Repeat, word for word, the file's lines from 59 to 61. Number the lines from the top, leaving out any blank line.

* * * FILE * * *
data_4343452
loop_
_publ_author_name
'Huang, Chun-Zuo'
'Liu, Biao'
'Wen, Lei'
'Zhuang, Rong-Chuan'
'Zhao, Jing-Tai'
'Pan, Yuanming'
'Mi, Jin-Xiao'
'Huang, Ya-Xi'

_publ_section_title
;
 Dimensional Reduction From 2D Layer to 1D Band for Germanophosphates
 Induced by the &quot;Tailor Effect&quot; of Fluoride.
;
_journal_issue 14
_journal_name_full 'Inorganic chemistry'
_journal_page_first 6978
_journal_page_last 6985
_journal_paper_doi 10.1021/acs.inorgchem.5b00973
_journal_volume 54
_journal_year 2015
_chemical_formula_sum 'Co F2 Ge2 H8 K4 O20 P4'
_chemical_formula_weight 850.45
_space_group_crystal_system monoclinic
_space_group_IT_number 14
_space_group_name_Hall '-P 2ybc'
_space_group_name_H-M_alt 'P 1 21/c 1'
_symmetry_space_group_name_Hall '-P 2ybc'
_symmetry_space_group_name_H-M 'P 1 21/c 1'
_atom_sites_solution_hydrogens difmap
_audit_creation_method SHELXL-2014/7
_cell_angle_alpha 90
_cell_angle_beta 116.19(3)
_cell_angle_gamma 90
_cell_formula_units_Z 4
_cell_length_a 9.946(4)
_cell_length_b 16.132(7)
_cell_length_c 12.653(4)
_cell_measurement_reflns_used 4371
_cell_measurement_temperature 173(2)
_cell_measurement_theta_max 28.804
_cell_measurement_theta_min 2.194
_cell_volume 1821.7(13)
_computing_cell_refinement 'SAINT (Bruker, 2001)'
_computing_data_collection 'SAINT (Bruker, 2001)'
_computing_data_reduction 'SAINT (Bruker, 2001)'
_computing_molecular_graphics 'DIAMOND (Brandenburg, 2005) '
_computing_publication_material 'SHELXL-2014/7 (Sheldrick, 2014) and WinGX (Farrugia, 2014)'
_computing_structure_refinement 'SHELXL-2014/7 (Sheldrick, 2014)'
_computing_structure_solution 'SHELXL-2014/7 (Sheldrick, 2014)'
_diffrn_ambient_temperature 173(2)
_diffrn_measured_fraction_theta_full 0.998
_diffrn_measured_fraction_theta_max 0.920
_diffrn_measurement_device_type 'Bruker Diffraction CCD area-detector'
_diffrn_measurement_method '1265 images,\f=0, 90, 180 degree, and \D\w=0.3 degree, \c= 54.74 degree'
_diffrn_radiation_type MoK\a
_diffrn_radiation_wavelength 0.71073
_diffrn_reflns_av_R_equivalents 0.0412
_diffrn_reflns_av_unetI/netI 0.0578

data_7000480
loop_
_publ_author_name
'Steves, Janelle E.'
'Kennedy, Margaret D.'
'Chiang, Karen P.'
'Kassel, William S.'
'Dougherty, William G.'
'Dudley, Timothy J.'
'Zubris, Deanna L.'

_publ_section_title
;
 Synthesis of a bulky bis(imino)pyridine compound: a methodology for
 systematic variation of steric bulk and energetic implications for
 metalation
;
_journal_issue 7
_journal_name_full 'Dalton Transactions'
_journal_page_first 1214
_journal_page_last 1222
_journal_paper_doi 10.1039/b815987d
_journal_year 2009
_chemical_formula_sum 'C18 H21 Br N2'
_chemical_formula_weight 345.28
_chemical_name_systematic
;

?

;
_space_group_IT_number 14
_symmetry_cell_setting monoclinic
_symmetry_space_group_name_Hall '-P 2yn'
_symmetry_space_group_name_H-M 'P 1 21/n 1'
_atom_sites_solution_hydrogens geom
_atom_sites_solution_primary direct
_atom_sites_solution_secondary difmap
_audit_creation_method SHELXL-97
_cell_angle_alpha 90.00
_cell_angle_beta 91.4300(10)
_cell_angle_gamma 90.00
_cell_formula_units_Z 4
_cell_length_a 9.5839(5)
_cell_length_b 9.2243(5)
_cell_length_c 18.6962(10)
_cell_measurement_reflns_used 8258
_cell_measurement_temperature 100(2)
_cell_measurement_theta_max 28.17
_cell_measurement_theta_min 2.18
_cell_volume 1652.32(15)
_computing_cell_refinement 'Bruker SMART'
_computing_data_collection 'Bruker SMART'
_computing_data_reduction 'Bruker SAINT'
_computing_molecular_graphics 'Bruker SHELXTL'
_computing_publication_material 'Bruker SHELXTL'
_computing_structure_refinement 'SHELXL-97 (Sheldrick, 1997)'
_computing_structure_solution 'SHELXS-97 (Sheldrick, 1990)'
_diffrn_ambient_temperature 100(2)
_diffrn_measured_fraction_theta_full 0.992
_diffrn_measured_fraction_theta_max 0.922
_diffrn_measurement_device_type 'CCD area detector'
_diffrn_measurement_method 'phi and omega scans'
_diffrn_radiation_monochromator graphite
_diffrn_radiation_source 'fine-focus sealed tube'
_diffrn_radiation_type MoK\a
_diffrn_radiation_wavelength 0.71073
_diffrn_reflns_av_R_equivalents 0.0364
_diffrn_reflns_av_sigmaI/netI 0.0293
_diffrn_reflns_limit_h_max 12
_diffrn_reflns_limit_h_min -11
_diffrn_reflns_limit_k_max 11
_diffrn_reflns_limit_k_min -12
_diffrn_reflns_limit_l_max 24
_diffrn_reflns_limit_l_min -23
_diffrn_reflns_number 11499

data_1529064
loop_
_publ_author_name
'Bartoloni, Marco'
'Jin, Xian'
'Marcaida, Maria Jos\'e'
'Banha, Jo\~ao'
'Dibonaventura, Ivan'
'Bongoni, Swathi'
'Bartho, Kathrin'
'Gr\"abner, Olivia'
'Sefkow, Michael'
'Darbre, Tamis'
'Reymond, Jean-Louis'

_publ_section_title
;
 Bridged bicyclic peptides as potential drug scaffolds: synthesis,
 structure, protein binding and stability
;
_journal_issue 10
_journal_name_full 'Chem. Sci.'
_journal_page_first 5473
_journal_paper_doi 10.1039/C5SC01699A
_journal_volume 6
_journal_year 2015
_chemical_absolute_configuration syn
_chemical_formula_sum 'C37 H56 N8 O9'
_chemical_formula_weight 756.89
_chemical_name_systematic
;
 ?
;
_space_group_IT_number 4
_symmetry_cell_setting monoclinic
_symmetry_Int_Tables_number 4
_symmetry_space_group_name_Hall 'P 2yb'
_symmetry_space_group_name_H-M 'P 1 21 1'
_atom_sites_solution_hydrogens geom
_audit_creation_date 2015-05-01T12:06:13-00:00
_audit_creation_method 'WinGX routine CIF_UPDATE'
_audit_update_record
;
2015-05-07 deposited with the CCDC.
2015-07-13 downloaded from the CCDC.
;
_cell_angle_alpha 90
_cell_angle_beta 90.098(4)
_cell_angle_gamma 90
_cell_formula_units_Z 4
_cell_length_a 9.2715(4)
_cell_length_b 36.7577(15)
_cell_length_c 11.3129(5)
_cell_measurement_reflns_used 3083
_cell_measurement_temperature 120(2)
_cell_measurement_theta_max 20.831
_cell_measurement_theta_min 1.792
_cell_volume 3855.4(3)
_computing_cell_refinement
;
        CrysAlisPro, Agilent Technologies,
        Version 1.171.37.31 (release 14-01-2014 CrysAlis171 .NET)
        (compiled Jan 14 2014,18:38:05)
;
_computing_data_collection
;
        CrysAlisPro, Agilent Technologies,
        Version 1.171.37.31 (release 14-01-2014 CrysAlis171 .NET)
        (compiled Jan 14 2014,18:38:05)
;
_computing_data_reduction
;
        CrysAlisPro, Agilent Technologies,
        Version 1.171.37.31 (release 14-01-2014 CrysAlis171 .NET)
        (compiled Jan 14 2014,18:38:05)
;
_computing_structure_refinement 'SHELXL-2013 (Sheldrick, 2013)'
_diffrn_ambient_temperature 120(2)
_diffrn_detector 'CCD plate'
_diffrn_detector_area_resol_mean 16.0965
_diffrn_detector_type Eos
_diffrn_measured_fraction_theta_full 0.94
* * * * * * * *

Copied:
_diffrn_radiation_wavelength 0.71073
_diffrn_reflns_av_R_equivalents 0.0412
_diffrn_reflns_av_unetI/netI 0.0578